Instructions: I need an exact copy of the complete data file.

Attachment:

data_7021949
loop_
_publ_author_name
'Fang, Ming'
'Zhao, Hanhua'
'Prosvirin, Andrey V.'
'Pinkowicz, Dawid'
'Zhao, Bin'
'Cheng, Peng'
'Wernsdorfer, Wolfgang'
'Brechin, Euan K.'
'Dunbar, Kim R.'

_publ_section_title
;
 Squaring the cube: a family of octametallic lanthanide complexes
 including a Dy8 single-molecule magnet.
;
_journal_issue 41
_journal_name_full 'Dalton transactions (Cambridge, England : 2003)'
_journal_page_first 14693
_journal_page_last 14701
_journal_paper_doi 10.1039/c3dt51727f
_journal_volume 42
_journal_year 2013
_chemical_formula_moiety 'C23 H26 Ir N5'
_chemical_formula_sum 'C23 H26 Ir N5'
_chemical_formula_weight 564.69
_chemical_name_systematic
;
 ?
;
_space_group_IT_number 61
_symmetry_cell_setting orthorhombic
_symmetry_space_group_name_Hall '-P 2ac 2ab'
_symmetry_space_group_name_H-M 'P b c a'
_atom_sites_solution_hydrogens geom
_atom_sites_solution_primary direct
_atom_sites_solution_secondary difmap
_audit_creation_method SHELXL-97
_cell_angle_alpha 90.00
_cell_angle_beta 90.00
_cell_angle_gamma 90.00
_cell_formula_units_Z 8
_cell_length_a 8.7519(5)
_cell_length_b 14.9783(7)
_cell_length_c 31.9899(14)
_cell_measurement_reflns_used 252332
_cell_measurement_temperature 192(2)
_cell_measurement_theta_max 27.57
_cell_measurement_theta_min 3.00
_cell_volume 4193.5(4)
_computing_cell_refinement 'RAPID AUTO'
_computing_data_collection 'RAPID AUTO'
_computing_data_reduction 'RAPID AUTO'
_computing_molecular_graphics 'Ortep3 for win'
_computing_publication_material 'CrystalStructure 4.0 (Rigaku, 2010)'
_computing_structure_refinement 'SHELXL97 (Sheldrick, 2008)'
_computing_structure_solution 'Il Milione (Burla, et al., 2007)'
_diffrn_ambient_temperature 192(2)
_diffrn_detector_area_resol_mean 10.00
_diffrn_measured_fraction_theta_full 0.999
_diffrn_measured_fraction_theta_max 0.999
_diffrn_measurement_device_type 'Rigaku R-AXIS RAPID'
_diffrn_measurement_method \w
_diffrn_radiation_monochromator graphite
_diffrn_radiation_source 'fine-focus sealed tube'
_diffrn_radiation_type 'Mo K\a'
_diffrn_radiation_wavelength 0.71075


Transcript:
data_7021949
loop_
_publ_author_name
'Fang, Ming'
'Zhao, Hanhua'
'Prosvirin, Andrey V.'
'Pinkowicz, Dawid'
'Zhao, Bin'
'Cheng, Peng'
'Wernsdorfer, Wolfgang'
'Brechin, Euan K.'
'Dunbar, Kim R.'

_publ_section_title
;
 Squaring the cube: a family of octametallic lanthanide complexes
 including a Dy8 single-molecule magnet.
;
_journal_issue 41
_journal_name_full 'Dalton transactions (Cambridge, England : 2003)'
_journal_page_first 14693
_journal_page_last 14701
_journal_paper_doi 10.1039/c3dt51727f
_journal_volume 42
_journal_year 2013
_chemical_formula_moiety 'C23 H26 Ir N5'
_chemical_formula_sum 'C23 H26 Ir N5'
_chemical_formula_weight 564.69
_chemical_name_systematic
;
 ?
;
_space_group_IT_number 61
_symmetry_cell_setting orthorhombic
_symmetry_space_group_name_Hall '-P 2ac 2ab'
_symmetry_space_group_name_H-M 'P b c a'
_atom_sites_solution_hydrogens geom
_atom_sites_solution_primary direct
_atom_sites_solution_secondary difmap
_audit_creation_method SHELXL-97
_cell_angle_alpha 90.00
_cell_angle_beta 90.00
_cell_angle_gamma 90.00
_cell_formula_units_Z 8
_cell_length_a 8.7519(5)
_cell_length_b 14.9783(7)
_cell_length_c 31.9899(14)
_cell_measurement_reflns_used 252332
_cell_measurement_temperature 192(2)
_cell_measurement_theta_max 27.57
_cell_measurement_theta_min 3.00
_cell_volume 4193.5(4)
_computing_cell_refinement 'RAPID AUTO'
_computing_data_collection 'RAPID AUTO'
_computing_data_reduction 'RAPID AUTO'
_computing_molecular_graphics 'Ortep3 for win'
_computing_publication_material 'CrystalStructure 4.0 (Rigaku, 2010)'
_computing_structure_refinement 'SHELXL97 (Sheldrick, 2008)'
_computing_structure_solution 'Il Milione (Burla, et al., 2007)'
_diffrn_ambient_temperature 192(2)
_diffrn_detector_area_resol_mean 10.00
_diffrn_measured_fraction_theta_full 0.999
_diffrn_measured_fraction_theta_max 0.999
_diffrn_measurement_device_type 'Rigaku R-AXIS RAPID'
_diffrn_measurement_method \w
_diffrn_radiation_monochromator graphite
_diffrn_radiation_source 'fine-focus sealed tube'
_diffrn_radiation_type 'Mo K\a'
_diffrn_radiation_wavelength 0.71075